The amount of things we collect from the internet every day is mind-boggling. From Facebook likes, to Twitter favorites, to bookmarks, to emailed links, to Pocket adds, there are an infinite number of little bits of content floating around. If you are anything like me, it can be hard to remember where you saved specific things. Did you send that link to Pocket, or save it on Reddit? Well, while we were at TechCrunch Disrupt NY, we had the chance to speak with a startup that is making it incredibly easy to keep up with all of this content: Haystaq.
Benjamin Bach, the Founder of Haystaq – whom we spoke to below – outlines the problem on the company’s website:
I created Haystaq because I grew frustrated by losing Favorites in the endless Twitter stream and forgetting where I had bookmarked, Liked, Hearted or saved something. I was increasingly wasting time checking services to be sure I didn’t miss anything and trying to see my data in useful ways.1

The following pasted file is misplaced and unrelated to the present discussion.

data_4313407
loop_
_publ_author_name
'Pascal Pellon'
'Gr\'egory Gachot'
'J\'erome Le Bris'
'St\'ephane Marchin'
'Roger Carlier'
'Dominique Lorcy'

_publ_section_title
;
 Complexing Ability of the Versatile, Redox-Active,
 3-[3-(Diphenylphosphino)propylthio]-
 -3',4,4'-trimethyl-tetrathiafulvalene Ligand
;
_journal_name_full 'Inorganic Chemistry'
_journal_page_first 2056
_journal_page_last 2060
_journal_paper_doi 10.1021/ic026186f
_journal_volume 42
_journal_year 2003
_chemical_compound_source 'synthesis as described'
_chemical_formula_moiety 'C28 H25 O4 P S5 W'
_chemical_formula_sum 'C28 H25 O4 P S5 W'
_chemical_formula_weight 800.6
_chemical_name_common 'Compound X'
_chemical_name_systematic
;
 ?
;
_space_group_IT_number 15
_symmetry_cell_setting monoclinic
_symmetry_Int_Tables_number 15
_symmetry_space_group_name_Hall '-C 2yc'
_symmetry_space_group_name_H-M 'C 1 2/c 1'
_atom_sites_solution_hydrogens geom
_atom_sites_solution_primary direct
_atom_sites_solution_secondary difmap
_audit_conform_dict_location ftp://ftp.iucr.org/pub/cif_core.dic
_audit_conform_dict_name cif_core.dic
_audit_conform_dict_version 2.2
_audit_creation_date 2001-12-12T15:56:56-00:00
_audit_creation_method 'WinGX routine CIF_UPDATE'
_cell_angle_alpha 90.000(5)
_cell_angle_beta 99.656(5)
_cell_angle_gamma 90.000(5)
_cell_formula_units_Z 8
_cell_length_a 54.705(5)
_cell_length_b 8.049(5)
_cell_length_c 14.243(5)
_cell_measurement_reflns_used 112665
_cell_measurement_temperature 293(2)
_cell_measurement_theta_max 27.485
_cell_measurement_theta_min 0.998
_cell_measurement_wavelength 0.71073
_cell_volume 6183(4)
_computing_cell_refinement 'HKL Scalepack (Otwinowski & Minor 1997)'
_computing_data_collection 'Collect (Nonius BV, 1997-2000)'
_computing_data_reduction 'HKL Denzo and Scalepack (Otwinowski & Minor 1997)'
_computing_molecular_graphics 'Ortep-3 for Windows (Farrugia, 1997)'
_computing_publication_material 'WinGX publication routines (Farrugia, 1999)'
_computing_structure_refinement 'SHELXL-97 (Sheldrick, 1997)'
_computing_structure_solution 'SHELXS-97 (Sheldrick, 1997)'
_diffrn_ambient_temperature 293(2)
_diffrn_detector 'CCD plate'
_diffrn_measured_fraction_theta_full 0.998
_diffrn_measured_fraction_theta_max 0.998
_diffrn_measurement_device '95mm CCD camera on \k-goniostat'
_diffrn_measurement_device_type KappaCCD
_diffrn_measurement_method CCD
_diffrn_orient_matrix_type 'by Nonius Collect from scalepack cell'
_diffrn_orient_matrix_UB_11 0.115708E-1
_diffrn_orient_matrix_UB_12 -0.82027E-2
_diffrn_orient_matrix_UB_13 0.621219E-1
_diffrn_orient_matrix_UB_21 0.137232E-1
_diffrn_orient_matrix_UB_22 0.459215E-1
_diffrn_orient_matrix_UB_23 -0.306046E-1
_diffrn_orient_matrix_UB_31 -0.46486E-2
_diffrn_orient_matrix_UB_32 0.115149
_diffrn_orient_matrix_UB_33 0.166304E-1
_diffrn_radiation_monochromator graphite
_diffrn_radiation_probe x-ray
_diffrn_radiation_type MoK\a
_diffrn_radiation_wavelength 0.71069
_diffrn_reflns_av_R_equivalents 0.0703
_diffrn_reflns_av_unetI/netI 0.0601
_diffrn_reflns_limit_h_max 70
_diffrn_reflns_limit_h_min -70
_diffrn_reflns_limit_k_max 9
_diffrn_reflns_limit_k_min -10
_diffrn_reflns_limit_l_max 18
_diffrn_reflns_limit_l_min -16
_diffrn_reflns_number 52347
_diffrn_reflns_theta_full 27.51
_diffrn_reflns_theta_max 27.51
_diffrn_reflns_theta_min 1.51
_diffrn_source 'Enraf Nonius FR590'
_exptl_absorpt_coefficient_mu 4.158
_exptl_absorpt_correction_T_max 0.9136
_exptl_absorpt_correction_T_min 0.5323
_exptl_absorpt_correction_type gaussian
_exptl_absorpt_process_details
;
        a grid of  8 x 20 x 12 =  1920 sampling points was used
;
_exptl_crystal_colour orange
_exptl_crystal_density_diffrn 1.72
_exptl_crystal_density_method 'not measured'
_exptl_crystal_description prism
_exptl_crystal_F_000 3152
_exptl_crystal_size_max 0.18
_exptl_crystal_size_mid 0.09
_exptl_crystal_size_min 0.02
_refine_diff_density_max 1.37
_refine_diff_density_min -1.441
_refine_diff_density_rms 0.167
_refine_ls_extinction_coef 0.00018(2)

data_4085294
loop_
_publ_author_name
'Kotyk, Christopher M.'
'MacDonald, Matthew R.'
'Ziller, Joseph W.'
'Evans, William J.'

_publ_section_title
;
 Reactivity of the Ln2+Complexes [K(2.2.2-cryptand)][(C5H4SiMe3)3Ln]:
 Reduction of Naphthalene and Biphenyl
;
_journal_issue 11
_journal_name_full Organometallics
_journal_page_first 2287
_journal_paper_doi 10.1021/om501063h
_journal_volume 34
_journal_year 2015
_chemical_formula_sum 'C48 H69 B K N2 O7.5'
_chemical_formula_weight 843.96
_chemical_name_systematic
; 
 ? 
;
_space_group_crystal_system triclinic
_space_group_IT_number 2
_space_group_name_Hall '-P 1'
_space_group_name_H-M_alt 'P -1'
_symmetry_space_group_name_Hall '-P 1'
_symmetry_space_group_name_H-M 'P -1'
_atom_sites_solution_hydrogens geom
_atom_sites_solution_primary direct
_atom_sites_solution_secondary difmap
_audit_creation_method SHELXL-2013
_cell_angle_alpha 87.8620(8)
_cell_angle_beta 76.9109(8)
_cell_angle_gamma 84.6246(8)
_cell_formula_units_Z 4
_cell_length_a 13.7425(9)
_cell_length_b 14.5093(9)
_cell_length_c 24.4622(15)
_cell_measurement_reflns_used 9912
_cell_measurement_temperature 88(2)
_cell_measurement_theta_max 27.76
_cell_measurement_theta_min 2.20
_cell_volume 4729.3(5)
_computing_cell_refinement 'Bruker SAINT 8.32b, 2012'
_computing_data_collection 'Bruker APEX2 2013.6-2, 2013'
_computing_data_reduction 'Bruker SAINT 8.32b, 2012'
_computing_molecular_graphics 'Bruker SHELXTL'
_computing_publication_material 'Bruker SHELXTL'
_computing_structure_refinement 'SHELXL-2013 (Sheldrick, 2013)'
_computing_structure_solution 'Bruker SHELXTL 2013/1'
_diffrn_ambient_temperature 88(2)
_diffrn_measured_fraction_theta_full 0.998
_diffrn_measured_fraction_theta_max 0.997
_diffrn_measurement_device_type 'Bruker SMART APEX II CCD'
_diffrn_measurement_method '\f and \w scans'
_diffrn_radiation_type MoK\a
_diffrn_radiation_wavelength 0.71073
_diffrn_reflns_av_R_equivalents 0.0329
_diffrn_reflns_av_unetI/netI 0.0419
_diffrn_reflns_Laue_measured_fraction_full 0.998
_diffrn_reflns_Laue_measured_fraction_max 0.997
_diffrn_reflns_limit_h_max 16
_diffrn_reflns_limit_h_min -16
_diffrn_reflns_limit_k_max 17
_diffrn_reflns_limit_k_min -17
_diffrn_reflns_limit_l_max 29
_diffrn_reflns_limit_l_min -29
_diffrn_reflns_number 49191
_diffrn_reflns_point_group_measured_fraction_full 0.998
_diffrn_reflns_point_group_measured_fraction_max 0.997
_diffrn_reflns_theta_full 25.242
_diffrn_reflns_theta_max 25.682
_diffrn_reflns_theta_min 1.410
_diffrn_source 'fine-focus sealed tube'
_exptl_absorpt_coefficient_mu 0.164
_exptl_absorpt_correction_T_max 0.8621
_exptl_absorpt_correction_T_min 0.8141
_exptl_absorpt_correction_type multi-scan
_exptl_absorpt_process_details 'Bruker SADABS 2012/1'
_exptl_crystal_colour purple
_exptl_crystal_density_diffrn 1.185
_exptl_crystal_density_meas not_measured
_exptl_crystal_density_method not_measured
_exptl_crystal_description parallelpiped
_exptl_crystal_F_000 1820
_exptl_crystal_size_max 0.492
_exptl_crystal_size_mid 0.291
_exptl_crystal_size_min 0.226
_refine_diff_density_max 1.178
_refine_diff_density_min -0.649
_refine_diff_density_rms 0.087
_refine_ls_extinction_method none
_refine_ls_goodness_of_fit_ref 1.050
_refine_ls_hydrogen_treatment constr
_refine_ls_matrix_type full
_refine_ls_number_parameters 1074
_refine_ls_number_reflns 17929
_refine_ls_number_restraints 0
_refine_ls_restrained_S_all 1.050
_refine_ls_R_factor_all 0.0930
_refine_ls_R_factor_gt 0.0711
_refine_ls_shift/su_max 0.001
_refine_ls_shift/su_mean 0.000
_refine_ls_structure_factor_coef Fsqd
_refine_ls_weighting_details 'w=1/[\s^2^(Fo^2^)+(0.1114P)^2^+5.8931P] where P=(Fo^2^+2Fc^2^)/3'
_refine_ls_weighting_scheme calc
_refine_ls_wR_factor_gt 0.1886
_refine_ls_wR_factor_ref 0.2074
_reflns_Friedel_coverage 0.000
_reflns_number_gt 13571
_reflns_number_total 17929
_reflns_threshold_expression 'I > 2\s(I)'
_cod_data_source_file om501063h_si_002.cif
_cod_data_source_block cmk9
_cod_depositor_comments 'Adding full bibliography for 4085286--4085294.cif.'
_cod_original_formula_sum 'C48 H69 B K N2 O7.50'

Haystaq is unlike any similar service. Rather than collecting and/or indexing links, Haystaq actually archives all content: “Once you connect a service to Haystaq, your information is archived. It doesn’t matter if the original author closes their account, or if you leave a service. Once in Haystaq, the information you selected is available to you.”2 The service is not yet available, but there is a sign up for the beta on haystaq.com. We had a chance to speak with the founder of the service: